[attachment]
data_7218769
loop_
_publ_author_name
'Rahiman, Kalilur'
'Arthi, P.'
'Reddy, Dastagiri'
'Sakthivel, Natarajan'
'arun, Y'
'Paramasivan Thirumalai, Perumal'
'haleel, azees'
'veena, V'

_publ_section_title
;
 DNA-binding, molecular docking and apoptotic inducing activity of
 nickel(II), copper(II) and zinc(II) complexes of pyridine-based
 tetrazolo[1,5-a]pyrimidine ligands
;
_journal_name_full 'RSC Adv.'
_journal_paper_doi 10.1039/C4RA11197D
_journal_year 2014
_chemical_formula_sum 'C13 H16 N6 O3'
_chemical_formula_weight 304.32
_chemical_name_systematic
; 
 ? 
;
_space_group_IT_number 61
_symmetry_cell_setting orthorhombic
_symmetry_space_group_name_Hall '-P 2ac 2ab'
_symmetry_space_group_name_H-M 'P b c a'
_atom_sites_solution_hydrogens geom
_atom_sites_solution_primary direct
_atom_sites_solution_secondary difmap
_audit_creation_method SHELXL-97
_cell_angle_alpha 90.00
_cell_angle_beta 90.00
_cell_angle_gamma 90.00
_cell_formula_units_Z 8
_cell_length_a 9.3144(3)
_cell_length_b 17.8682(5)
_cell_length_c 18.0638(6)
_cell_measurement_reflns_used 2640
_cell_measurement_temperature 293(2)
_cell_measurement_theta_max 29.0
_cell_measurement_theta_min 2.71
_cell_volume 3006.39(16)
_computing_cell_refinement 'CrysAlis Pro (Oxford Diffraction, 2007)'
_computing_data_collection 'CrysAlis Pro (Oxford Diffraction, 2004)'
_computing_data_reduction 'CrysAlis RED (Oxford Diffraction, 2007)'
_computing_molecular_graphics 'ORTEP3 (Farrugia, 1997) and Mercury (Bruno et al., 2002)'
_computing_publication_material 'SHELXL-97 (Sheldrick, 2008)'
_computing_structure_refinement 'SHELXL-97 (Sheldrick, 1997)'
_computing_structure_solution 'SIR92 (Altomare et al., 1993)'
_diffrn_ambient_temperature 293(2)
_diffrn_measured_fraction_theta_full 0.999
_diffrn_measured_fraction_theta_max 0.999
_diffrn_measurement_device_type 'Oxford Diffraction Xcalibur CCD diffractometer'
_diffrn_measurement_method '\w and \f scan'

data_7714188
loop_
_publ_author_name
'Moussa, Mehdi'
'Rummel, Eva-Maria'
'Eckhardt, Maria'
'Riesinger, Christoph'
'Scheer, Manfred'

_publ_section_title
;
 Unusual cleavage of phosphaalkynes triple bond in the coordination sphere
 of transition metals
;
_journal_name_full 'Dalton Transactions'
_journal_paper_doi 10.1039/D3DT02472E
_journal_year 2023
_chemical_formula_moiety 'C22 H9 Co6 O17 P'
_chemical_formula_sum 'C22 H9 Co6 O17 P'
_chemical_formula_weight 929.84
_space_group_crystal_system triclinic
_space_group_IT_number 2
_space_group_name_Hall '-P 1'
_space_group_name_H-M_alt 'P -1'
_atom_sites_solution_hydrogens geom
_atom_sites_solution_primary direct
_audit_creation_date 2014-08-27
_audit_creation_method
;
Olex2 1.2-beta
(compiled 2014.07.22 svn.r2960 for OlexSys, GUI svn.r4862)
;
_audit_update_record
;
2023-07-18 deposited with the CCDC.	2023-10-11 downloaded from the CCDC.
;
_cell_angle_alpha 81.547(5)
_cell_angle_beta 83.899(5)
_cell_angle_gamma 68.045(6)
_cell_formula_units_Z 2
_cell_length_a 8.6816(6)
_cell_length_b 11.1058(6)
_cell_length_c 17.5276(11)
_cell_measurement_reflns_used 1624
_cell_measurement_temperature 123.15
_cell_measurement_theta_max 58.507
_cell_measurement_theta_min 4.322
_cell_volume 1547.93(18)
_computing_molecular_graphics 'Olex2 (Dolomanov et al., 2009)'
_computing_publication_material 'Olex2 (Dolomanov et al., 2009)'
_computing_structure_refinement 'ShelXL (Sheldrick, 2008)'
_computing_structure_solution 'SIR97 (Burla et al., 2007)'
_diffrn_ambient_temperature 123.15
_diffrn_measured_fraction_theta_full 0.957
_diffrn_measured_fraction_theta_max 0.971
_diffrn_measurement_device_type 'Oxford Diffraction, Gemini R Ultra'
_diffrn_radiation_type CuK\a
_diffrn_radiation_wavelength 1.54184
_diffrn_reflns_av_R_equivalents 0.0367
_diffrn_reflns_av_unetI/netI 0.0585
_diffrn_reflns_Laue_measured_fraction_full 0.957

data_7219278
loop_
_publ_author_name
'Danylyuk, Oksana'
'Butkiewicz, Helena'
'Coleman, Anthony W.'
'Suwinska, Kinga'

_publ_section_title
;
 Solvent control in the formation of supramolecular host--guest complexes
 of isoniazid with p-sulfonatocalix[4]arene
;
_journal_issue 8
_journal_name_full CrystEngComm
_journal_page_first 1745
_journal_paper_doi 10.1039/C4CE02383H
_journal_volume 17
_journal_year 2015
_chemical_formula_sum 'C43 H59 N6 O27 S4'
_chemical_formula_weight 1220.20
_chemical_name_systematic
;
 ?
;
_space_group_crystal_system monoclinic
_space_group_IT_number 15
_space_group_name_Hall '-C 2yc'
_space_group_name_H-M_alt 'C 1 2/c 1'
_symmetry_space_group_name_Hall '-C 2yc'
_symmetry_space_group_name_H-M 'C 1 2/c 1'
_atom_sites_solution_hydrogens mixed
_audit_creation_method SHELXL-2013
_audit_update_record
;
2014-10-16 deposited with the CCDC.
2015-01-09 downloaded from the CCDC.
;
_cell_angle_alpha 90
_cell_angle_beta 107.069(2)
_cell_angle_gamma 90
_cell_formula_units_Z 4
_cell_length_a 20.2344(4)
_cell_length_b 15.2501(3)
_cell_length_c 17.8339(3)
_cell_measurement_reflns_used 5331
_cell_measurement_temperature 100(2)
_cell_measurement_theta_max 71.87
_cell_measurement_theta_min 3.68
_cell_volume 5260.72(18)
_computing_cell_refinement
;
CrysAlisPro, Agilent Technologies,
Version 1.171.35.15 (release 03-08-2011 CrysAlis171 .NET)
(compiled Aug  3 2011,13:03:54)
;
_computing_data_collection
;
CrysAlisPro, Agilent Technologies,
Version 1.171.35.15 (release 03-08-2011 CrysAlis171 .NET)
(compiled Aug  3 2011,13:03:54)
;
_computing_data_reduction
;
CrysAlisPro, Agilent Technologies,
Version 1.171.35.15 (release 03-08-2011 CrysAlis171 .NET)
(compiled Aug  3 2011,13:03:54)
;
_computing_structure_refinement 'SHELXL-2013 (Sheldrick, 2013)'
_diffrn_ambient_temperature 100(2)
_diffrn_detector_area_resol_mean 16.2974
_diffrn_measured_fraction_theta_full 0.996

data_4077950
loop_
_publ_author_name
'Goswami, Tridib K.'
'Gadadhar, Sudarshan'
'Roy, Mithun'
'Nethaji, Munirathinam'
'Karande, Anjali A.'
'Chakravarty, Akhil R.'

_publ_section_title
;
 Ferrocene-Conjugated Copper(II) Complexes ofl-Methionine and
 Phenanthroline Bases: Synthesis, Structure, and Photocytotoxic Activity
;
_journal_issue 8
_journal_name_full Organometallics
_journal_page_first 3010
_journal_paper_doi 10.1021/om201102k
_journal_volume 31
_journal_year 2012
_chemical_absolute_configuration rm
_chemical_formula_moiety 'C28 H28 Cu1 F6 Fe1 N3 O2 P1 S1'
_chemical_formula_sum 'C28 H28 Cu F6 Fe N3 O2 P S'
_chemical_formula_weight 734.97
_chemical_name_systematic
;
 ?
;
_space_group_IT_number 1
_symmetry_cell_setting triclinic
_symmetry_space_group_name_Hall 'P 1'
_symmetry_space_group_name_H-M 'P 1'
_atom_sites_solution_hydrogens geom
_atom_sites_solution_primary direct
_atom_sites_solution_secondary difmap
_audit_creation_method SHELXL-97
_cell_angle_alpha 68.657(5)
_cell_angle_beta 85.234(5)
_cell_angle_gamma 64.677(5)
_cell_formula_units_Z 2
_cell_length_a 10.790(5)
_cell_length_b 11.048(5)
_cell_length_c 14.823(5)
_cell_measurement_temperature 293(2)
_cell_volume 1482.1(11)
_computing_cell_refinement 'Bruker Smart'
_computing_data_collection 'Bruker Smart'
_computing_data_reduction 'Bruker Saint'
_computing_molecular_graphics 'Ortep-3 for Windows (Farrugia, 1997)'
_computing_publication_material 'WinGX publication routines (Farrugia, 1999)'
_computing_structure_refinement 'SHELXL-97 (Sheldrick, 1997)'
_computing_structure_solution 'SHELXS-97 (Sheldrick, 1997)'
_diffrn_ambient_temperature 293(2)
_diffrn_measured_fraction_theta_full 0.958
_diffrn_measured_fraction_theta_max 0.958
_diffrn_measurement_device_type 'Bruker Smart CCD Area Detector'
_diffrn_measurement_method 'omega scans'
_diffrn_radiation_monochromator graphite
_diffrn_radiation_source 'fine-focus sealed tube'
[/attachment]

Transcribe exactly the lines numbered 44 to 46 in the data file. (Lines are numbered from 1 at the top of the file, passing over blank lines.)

_cell_measurement_theta_max 29.0
_cell_measurement_theta_min 2.71
_cell_volume 3006.39(16)